Circuit board 112 is any substrate or other structure capable of supporting transistors 115. Typically, circuit board 112 is a conventional printed circuit board (PCB) fashioned from plastic, metal, ceramic or the like using conventional techniques. Circuit board 112 may support any number of discrete or integrated electrical components (e.g. control electronics 105 and/or transistors 115) on either or both opposing faces of the board, and may further include any number of conductive traces interconnecting the various components. Such traces may extend through or around board 112, and/or may include interconnects to separate circuit boards 112 not specifically shown in
Thermally-conductive layer 114 is any single or multi-layer structure capable of transmitting heat produced by transistors 115 toward lamp substrate 104. Such a layer 115 may include any sort of electrically conductive or insulative materials (e.g. metal, ceramic, epoxy and/or the like) arranged in any manner. In various embodiments, layer 114 includes a thermally-transmissive but electrically insulative material disposed near the various transistors 115 in conjunction with a metallic or other conductive layer that distributes heat across the face of substrate 104. An example of such a structure is described in increasing detail in conjunction with
In accordance with conventional display principles, display 100 further includes a backlight assembly with a lamp substrate 104 and a faceplate 106 confining appropriate materials for producing visible light within one or more channels 108. Typically, materials present within channel(s) 108 include argon (or another relatively inert gas), mercury and/or the like. To operate the lamp, an electrical potential is created across the channel 108 (e.g. by coupling electrodes 102, 103 to suitable voltage sources and/or driver circuitry), and the gaseous mercury is excited to a higher energy state, resulting in the release of a photon that typically has a wavelength in the ultraviolet light range. This ultraviolet light, in turn, provides “pump” energy to phosphor compounds and/or other light-emitting materials located in the channel to produce light in the visible spectrum that propagates outwardly through faceplate 106 toward pixel array 110.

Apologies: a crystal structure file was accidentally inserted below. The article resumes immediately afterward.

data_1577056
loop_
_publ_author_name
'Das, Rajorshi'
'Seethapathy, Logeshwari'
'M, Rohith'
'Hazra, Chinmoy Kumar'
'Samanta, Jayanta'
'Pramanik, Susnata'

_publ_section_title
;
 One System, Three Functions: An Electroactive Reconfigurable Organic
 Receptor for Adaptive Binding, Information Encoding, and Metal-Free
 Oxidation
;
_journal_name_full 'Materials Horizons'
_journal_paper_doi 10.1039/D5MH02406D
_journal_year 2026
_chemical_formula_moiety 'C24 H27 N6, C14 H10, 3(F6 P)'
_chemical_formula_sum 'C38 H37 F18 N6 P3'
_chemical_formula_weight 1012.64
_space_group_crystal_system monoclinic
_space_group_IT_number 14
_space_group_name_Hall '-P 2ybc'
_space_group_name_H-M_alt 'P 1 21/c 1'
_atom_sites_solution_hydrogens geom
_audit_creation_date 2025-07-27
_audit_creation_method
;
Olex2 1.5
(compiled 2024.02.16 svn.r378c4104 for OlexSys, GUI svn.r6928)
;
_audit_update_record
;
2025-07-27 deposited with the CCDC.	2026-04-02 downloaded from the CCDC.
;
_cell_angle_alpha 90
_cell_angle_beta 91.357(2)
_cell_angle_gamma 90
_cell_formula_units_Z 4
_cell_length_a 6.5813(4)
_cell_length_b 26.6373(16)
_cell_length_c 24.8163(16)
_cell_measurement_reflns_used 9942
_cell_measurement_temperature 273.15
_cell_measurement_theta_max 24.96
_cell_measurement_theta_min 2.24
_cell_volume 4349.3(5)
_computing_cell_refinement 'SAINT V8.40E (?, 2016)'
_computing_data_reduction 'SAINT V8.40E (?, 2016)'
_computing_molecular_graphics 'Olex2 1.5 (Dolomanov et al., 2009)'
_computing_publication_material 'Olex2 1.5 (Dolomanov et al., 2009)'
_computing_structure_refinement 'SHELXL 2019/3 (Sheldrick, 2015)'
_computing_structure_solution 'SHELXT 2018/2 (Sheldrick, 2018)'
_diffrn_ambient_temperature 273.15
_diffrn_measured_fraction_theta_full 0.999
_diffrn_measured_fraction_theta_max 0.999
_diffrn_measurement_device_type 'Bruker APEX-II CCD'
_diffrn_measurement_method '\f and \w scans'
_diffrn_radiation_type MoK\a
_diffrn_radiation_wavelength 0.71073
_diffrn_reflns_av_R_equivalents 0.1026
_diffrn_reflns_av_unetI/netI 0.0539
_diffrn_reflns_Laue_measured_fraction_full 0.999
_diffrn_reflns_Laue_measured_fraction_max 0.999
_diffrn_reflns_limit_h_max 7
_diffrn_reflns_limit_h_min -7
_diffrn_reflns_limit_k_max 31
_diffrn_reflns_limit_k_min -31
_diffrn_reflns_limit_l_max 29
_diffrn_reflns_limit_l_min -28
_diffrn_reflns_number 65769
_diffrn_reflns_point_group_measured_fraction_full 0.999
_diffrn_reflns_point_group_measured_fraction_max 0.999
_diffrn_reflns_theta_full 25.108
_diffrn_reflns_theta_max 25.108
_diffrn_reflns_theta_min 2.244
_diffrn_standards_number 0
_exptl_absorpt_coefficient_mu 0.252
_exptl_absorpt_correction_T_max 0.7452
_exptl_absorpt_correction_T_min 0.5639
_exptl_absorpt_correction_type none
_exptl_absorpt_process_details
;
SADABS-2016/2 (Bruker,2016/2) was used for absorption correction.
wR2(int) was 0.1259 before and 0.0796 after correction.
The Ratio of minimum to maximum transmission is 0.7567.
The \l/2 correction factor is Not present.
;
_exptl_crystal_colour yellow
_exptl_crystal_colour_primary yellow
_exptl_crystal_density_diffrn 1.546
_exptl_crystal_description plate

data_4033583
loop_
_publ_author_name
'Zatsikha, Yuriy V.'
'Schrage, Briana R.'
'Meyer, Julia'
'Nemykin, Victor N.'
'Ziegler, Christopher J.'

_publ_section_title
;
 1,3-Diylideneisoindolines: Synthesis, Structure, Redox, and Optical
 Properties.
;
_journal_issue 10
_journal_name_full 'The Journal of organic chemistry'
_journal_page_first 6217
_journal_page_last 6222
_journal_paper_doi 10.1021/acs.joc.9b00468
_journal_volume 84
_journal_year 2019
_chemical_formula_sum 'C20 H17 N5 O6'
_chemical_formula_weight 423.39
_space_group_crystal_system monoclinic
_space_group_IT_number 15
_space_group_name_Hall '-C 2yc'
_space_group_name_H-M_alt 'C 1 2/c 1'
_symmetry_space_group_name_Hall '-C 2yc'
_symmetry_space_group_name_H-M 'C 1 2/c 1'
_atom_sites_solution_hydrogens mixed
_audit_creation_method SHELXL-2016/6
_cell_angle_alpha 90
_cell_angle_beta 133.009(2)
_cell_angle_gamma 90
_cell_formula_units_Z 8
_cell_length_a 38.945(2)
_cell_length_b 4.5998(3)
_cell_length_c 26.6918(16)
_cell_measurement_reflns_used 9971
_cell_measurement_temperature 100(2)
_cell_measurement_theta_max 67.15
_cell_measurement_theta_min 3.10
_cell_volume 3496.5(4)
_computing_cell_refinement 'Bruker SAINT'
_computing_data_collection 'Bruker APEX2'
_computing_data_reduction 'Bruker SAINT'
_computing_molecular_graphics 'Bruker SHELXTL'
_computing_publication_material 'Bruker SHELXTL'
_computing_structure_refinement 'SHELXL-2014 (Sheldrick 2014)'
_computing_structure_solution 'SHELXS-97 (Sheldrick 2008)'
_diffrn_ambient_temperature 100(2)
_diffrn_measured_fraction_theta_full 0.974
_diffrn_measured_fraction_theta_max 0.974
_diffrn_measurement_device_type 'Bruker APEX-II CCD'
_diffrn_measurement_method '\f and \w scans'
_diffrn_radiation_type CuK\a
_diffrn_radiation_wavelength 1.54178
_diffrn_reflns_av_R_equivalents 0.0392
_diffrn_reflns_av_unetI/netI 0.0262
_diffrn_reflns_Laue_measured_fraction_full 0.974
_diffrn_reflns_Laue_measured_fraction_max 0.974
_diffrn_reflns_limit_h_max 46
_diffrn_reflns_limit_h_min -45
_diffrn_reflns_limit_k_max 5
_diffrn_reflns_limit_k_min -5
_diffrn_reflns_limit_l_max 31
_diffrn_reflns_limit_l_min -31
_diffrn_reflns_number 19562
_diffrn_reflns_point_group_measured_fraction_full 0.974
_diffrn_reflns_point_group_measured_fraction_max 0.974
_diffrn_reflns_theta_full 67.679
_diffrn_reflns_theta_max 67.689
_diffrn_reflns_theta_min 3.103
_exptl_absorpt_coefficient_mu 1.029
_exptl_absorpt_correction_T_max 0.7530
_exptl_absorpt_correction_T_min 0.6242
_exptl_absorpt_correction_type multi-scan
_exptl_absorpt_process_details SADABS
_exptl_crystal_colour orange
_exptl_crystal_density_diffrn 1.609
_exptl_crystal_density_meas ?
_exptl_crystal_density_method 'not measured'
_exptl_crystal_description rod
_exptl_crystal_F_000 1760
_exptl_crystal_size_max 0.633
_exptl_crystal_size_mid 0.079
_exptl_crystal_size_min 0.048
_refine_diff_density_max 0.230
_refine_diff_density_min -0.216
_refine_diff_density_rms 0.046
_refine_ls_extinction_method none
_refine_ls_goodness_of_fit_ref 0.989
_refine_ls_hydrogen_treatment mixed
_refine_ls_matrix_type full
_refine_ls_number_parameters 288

The light that is produced by backlight assembly 104/106 is appropriately blocked or passed through each of the various pixels of array 110 to produce desired imagery on the display 100. Conventionally, display 100 includes two polarizing plates or films, each located on opposite sides of pixel array 110, with axes of polarization that are twisted at an angle of approximately ninety degrees from each other. As light passes from the backlight through the first polarization layer, it takes on a polarization that would ordinarily be blocked by the opposing film. Each liquid crystal, however, is capable of adjusting the polarization of the light passing through the pixel in response to an applied electrical potential. By controlling the electrical voltages applied to each pixel, then, the polarization of the light passing through the pixel can be “twisted” to align with the second polarization layer, thereby allowing for control over the amounts and locations of light passing from backlight assembly 104/106 through pixel array 110. Most displays 100 incorporate control electronics 105 to activate, deactivate and/or adjust the electrical parameters 109 applied to each pixel. Control electronics 105 may also provide control signals 107 to activate, deactivate or otherwise control the backlight of the display. The backlight may be controlled, for example, by a switched connection between electrodes 102, 103 and appropriate power sources.